Baltimore police are investigating the possibility that they under-reported rapes in the city last year, according to sources familiar with an internal review ordered by Commissioner Kevin P. Clark.
The review preliminarily found that the city might have under-reported the crime by as much as 32 percent, or by about 85 rapes, the sources said. Baltimore police reported to the FBI that there were 178 rapes in the city last year.
Clark said in an interview that the review was only half complete, and he believed that the final number would probably not be much higher than what police reported to the FBI, which records and publishes national crime statistics.
"I am confident that there is not going to be any type of dramatic change to the final numbers," Clark said.
Clark and other police officials did not dispute the numbers provided by sources. They said it was still too early to discuss any findings. The review delved into all reported crimes, officials said.
"The report was just, very, actually it was skeletal," said Clark, who joined the force in February. "It was preliminary. I need more information before we justify moving in one direction."
Clark refused to release a copy of the internal review, which was first requested by The Sun on July 8.
In the wake of the preliminary review, investigators are questioning victims and will also interview detectives about the cases, Clark said.
Police officials said the potential under-reporting stemmed from detectives investigating rape allegations and later ruling that no crime occurred.
In some instances, the detectives might have incorrectly determined that a lesser offense had been committed and reported that type of crime to the FBI but not a rape, the sources said.
Clark expressed confidence that the cases had been thoroughly investigated.
He said the review was a routine investigation and he hopes to do more of them to ensure that his "strategies, the focused strategies, are not wasted."
Experts who have extensively studied crime statistics said that the department's possible under-reporting of rapes could raise serious questions about the city's ability to track crime statistics.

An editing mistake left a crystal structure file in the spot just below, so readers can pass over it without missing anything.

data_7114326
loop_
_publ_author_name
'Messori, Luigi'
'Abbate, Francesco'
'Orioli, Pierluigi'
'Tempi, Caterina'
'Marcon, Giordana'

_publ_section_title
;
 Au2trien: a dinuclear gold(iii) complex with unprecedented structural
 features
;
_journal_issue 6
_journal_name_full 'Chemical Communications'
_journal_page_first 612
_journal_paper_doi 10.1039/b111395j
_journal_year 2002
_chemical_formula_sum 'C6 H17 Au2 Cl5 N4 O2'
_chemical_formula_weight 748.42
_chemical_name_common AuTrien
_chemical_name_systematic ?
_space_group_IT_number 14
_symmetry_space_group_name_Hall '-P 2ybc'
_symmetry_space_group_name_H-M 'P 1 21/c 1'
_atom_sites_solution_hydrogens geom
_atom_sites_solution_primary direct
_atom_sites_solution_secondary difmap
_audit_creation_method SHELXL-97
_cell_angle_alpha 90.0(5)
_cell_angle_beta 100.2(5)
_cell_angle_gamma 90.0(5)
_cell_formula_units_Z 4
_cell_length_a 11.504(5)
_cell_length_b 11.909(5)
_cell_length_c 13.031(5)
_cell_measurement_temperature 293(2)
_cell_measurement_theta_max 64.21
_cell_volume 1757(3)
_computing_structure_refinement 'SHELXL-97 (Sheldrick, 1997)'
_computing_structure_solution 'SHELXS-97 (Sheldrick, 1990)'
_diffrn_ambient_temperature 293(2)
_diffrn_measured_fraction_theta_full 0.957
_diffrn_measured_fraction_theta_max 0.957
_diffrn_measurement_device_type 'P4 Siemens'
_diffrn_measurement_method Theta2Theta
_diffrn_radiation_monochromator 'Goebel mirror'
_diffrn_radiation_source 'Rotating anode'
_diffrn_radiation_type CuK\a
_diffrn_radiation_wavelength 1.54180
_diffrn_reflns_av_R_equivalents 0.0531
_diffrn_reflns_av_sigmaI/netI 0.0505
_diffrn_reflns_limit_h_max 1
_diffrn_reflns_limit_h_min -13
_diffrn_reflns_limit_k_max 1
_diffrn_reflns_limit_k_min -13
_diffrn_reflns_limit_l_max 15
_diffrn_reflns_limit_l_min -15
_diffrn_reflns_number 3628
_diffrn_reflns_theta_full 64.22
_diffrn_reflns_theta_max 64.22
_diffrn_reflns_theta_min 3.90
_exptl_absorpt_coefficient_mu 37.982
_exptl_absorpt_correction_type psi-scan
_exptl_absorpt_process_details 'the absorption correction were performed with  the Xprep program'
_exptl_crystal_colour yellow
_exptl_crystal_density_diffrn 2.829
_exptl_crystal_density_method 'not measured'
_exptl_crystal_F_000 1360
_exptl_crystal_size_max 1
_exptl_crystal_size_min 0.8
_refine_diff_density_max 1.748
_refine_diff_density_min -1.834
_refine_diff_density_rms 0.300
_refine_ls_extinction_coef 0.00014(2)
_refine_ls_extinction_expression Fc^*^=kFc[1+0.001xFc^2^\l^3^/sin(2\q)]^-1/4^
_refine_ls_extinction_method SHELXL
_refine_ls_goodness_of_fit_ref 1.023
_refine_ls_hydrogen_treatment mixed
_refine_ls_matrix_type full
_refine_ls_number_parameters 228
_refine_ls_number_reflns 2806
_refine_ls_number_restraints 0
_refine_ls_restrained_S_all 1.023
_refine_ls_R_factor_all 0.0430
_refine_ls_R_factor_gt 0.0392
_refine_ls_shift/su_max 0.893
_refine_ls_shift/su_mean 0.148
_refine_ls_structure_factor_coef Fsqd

Ralph B. Taylor, a professor of criminal justice at Temple University in Philadelphia and author of Breaking Away from Broken Windows, a book about crime-fighting strategies in Baltimore, said the numbers were disturbing.
"That is clearly a concern," Taylor said. "This is troubling. ... What one would hope would be that in a situation like this, the Police Department with the support of the administration and citizen watchdog groups would undertake a deeper study."
Taylor also raised an issue about statistics showing that the number of calls from residents reporting rapes has steadily increased since 2000 - even as the number reported to the FBI has dropped substantially.
Between 2000 and 2002, according to city police, the number of calls to report rapes increased from 670 to 808. But the number of confirmed rapes reported by police to the FBI decreased - from 366 in 2000 to 178 last year, a 51 percent reduction.
"If you have a trend where the calls for service are going up but the determination of cases is going down, that in and of itself would merit further looking into the data," Taylor said. "If you have a decline in calls for service, and a decline in cases, the trends match. If you have one trend going in the opposite direction, you want to know what is going on."
The review is not the first launched into the validity of the city's crime statistics.
Clark's boss, Mayor Martin O'Malley, hammered the administration of Commissioner Thomas C. Frazier about the accuracy of his crime numbers during the late 1990s, when O'Malley was a City Council member.
In 2000, O'Malley launched an audit of the previous year's crime statistics. The review eventually boosted crime totals in 1999 by 14.5 percent, from 66,015 to 75,587.
Violent crime - which includes homicides, rapes, robberies and aggravated assaults - rose by 23 percent, from 15,251 to 18,735, after the audit.
O'Malley and former Police Commissioner Edward T. Norris, who left the force in December to join the Maryland State Police as superintendent, have repeatedly trumpeted a 26 percent reduction in violent crime from 1999 through 2002.
Without the 1999 audit's corrections, however, the city's violent crime decrease would be about 10 percent.